Education and Investment for Brighter Future
The main benefit to the solution of introducing ways for the South African youth to learn and create more environmentally conscious decisions when they start working is that it pulls the youth out of a vicious cycle of poverty. This kind of solution has already been put into place in other countries that experienced the same problem of a majority of people being homeless or unemployed.
Ethiopia, for example, went through a violent civil war that left many people dead while starving the country’s children with many of them malnourished. Over the next decades, however, the country went through a dramatic change with reforms being made in education and family planning. Thousands of new schools were built to educate the nation’s children; children that would grow up to lead the country into a brighter future by advancing their technologies and capabilities. Ethiopia is an exceptional example of how education reform and investment can positively affect how the youth shapes their future.
Ethiopia’s story is not an isolated one either as there were many emerging Southeast Asian countries in the same situation as Ethiopia before they employed the same strategies and greatly improved the quality of life in their regions. If the same techniques that the Southeast Asian region and Ethiopia employed can be replicated throughout South Africa and elsewhere, overall stability and equality can be achieved.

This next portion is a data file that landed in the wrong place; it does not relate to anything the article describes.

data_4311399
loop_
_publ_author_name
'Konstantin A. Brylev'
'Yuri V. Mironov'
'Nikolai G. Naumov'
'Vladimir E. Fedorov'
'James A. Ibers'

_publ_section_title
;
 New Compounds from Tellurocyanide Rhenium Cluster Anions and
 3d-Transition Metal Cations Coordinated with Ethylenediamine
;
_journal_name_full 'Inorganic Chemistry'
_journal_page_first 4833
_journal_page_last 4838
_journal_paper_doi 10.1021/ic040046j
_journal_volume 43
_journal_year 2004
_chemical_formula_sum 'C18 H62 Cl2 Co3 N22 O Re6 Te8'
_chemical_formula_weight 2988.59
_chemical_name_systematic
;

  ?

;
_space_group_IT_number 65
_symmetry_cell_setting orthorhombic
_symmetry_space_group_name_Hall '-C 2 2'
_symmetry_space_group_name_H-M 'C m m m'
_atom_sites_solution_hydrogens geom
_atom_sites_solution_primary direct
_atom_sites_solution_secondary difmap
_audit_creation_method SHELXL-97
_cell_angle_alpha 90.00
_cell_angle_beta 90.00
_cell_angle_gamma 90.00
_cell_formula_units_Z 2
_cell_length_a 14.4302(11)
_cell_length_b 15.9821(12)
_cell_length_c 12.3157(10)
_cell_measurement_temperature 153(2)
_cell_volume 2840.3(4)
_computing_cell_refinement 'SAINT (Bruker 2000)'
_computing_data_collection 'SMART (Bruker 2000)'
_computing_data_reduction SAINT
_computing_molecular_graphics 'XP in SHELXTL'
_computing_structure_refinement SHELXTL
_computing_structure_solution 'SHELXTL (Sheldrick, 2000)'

Potential for Global Power
South Africa has undergone many changes throughout its history, originating as a destination for shipping, then a colony, later its own state under apartheid, and finally a free and democratic republic. Unfortunately, though, the country is not truly free for all its citizens as Black South Africans experienced much higher rates of poverty, homelessness, and unemployment, with the youth being neglected. To fix the problem of children growing up to realize there are no opportunities for them, a five-step program was launched that encompassed policy, learning environments, teachers, educating the youth, and the creation of green occupations. The benefits of gradual education changes can be observed in Ethiopia and countries in Southeast Asia that have already implemented such reforms. With education reform and better acknowledgment of the past, South Africa can rise to become a global power on the world stage.
This piece was adapted from a class paper written by Michael Menes, an Eleventh-Grade student of Cedar Hill Collegiate Academy in the City of Cedar Hill, Texas. You can start earning money by becoming our Independent Reporter or Contributor. Contact us at IR@downtownafrica.com